9 May

@lyle_h_hill

9 May

Good morning,

Theresa May is attempting to lead the debate in the General Election campaign today by announcing more details of the Conservatives proposed cap on energy prices. Writing in the Sun, May revealed that the regulator Ofgem would set a cap on the default standard variable tariffs of all energy suppliers. 
 

The Conservatives believe that this proposal provides just enough of a difference not to be accused of copying Ed Miliband's price freeze policy from the 2015 General Election, which David Cameron graciously branded as the beginning of a "Marxist universe".
 

Instead, May believes, this policy will not hamper competition, as it will be set by the regulator and not the government. Seven out of ten households are on these rates and May believes the change would save up to £100 a year for close to 17 million customers.
 

Nonetheless, Labour's Rebecca Long-Bailey responded by jibing: "This is desperate stuff from the Tories, re-announcing something they tried to get a headline for just a fortnight ago."
 

This should be an area where Labour is happy to debate with the Conservatives, but instead Jeremy Corbyn looks set to thwart May's plans to lead the news cycle for a very different reason. Buzzfeed News is reporting this morning that Corbyn told them he would be "carrying on" regardless of the election result, adding for good measure that “Monsieur Zen is fine.”

 

NEWS

South Koreans will go to the polls today to elect a new president, after the former leader was brought down by a corruption scandal. The frontrunner in the election is Moon Jae-in, a liberal who wants to increase contact with the North. There are 13 candidates for South Koreans to choose from and turnout is expected to be high. Results will be announced just after 11:00GMT.
 

Sally Yates, testifying in front of the Senate judiciary committee, revealed that the White House was warned "three times" that Trump's national security adviser, Mike Flynn, was vulnerable to Russian blackmail. It was also revealed that President Barack Obama had warned Trump against employing Flynn in a meeting in the Oval Office less than 48 hours after Trump had been elected.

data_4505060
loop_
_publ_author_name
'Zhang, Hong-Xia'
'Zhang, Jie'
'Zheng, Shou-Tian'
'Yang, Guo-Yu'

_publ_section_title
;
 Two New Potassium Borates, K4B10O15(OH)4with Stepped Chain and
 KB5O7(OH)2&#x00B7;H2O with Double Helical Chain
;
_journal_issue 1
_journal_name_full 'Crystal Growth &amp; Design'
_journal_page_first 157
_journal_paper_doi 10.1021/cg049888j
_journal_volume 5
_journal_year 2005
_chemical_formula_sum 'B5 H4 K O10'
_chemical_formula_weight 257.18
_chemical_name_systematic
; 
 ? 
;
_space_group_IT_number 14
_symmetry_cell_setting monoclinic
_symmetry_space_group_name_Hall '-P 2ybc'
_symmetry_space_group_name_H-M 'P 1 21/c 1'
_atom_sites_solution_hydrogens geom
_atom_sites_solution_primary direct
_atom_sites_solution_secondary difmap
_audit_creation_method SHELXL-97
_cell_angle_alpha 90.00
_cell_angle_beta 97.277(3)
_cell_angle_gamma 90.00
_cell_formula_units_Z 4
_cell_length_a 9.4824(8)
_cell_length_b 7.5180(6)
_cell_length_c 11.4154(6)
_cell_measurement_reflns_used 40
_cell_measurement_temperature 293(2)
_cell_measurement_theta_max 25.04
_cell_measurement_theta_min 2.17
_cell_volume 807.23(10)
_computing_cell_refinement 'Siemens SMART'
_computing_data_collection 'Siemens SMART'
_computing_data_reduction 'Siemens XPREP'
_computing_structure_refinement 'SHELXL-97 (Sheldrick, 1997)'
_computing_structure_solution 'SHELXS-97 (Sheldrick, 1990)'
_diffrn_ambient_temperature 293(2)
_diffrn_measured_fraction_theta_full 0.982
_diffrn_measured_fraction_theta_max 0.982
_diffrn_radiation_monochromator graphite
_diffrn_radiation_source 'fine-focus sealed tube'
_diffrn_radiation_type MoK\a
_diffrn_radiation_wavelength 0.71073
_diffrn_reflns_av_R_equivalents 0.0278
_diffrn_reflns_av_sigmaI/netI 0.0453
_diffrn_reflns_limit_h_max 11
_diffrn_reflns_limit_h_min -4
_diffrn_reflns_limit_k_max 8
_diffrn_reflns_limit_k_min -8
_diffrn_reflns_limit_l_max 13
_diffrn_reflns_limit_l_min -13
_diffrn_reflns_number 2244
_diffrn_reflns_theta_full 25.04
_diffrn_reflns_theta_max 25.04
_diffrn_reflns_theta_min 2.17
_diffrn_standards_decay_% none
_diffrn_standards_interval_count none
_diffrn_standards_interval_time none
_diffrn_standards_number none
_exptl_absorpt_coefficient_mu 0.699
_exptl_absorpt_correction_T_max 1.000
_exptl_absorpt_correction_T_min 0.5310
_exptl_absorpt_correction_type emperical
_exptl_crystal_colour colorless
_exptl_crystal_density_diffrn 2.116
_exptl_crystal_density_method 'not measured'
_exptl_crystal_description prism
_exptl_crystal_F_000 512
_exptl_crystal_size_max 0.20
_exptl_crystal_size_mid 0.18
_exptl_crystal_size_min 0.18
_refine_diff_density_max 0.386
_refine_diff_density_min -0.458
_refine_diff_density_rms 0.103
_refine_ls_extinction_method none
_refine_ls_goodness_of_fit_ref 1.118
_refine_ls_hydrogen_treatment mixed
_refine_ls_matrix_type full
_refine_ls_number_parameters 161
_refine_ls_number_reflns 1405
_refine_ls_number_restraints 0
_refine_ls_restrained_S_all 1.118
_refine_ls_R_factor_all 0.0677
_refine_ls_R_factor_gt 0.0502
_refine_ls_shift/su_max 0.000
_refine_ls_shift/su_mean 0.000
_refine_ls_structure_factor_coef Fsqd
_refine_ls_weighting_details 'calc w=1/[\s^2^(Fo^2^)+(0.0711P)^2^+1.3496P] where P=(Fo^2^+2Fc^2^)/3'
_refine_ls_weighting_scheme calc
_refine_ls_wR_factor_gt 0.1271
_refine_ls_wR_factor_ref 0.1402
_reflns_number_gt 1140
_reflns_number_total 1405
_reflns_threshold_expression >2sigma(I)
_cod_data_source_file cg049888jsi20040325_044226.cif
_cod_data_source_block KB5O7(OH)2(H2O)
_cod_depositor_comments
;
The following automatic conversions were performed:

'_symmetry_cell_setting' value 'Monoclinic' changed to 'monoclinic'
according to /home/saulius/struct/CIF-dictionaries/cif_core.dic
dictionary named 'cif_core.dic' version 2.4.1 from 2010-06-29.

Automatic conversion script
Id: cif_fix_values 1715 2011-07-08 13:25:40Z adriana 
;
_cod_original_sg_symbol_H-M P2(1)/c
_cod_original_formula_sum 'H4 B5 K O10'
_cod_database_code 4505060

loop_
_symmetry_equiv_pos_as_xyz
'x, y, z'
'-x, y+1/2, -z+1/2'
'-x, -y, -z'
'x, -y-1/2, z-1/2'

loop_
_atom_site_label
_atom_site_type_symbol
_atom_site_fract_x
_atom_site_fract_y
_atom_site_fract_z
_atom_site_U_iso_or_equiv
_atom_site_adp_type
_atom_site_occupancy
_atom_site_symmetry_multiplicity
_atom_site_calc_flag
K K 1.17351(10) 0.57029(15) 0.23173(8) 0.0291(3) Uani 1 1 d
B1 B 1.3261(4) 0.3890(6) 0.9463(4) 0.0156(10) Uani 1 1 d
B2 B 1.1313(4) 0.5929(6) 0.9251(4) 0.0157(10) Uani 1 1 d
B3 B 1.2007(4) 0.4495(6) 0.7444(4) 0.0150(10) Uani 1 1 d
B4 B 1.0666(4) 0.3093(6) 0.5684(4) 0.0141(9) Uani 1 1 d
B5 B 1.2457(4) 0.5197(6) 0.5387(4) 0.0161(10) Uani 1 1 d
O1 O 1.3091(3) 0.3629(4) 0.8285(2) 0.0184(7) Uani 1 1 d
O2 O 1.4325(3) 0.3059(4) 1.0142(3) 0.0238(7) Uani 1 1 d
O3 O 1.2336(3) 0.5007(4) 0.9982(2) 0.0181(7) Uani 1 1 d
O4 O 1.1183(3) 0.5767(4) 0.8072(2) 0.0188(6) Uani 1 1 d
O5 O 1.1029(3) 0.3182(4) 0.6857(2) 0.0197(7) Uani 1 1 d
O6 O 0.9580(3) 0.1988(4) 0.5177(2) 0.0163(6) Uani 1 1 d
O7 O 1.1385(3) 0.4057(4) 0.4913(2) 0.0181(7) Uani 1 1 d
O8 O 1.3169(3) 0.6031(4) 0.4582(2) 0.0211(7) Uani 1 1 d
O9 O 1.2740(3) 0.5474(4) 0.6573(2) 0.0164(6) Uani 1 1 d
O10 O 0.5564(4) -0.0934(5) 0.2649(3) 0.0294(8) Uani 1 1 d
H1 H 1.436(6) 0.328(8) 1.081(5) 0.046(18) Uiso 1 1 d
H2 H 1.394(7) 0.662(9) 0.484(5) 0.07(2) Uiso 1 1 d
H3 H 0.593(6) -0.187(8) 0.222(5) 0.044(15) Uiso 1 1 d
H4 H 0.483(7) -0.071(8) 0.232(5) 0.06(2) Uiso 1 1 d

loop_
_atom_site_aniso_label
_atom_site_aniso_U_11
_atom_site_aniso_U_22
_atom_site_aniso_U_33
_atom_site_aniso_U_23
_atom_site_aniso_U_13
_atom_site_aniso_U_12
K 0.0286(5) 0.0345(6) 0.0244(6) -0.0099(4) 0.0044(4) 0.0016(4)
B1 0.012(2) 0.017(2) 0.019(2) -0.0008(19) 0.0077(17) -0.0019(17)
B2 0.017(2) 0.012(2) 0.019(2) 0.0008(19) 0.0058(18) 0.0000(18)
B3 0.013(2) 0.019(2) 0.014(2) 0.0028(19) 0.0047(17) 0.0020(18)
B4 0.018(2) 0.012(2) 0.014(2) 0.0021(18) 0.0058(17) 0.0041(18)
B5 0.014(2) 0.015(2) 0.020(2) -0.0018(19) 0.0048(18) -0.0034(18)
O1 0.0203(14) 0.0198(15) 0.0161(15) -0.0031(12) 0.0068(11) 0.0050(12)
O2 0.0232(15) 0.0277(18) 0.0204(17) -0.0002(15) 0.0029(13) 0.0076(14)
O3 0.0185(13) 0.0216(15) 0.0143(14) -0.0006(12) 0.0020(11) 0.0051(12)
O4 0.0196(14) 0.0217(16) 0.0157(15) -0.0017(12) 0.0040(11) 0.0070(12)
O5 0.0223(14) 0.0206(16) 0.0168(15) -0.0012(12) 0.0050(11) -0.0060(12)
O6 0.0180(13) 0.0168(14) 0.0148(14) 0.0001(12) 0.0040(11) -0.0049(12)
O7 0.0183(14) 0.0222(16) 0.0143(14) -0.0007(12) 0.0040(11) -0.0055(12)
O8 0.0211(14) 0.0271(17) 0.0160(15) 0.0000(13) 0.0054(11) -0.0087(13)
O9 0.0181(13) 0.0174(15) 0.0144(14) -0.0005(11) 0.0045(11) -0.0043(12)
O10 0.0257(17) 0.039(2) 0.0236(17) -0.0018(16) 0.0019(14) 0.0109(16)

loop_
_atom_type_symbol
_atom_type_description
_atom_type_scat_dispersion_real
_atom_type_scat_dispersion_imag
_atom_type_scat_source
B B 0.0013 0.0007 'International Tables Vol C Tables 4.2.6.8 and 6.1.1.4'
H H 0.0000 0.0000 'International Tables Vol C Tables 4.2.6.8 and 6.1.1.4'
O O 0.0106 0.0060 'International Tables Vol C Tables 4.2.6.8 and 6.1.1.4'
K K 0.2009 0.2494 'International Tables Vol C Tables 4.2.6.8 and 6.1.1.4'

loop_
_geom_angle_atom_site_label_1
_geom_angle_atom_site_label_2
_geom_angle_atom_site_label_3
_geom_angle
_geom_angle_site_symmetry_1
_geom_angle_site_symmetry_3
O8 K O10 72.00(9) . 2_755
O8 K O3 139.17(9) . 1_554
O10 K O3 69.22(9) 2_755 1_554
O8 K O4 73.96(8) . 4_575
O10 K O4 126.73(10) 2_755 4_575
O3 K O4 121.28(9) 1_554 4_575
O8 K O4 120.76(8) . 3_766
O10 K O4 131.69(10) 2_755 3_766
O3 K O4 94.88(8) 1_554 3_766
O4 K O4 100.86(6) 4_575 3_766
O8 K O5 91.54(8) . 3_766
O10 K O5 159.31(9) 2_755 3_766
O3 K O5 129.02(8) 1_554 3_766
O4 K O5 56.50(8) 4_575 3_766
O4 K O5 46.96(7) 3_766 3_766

Kelvin Mackenzie is to leave the Sun newspaper following controversial comments he made about Everton footballer Ross Barkley. The former editor was suspended after he compared Barkley, who has a Nigerian grandfather, to a gorilla. Mackenzie has long courted controversy, and also alleged in the article that the only people in Liverpool who could earn as much as footballers were drug dealers.

 

BUSINESS AND ECONOMY

According to the British Retail Consortium, Easter brought some "brief respite" to UK retailers, who saw sales rise by 6.3% in comparison to the same period last year. It is believed that this rise is due to Easter falling in the middle of April, rather than the end of March last year. In the same period, inflation has risen by 2.3%.
 

Matthew Taylor, the head of a government review into the zero hours contracts and the increasingly insecure world or work, has told the BBC that many businesses allow "bad work to flourish". In order for businesses to work more effectively for the British economy, he believes employers must engage more with employees.
 

It is believed that the Co-op Bank is set to admit that it has not been able to find a buyer for the business. If this is the case, the bank's American hedge fund owners would have to put more capital into the bank in order for it to survive. Last month, TSB said it was not interested in buying the loss making business.

 

MARKETS

The FTSE 100 was flat yesterday after Emmanuel Macron's victory in the French presidential election. The index closed 0.05% higher at 7,300, a rise of 3 points. Across the Channel in France the Cac 40 closed down 49 points, falling away after a strong opening.

Disappointing trade figures from China had seen mining companies slip throughout the day on the FTSE. Anglo American closed over 2% down following the news that China's import growth had slowed due to weaker imports of iron ore and copper.

Brent crude prices fell again to $48.69 per barrel, while on the currency markets sterling performed well against the euro, rising 0.3% to €1.1839, but fell a fraction against the dollar to $1.29380.

Finals
Centralnic Group, TyraTech Inc, Water Intelligence

AGMs
Cello Group, Goals Soccer Centres, Rightmove, Savills, William Hill

 

International Economic Announcements
(06:00) Balance of Trade (GER)
(07:00) Current Account (GER)
(07:00) Industrial Production (GER)
(15:00) Wholesales Inventories (US)


COLUMNS OF NOTE

Rachel Sylvester, writing in The Times, argues that now is the time for Labour moderates to "jump ship" and set up a new party. She believes that the centrists in the party must take the lead of Emmanuel Macron as hard left extremists are in control of the party.

Timothy Garton Ash, writing in the Guardian, analyses the job ahead of Emmanuel Macron. The daunting task of reforming France and the European Union would be difficult for the most seasoned of political operators, never mind the inexperience Macron. He concludes that Europe is still "drinking in the last chance saloon".

 

DID YOU KNOW?

Around 12% of people dream in black and white. This percentage rises to over a quarter for people who grew up with no colour television.

 

PARLIAMENTARY HIGHLIGHTS

TODAY

House of Commons
In dissolution. The House will next sit on Monday 19th June.
 
House of Lords 
In prorogation. The House will next sit on Monday 19th June.

Scottish Parliament
Ministerial Statement: Forensic Examination

Stage 1 Debate: Railway Policing (Scotland) Bill


TOMORROW

House of Commons
In dissolution. The House will next sit on Monday 19th June.
 
House of Lords 
In prorogation. The House will next sit on Monday 19th June.

Scottish Parliament
Portfolio Questions: Health and Sport

Scottish Labour Debate: Scrap the NHS Pay Cap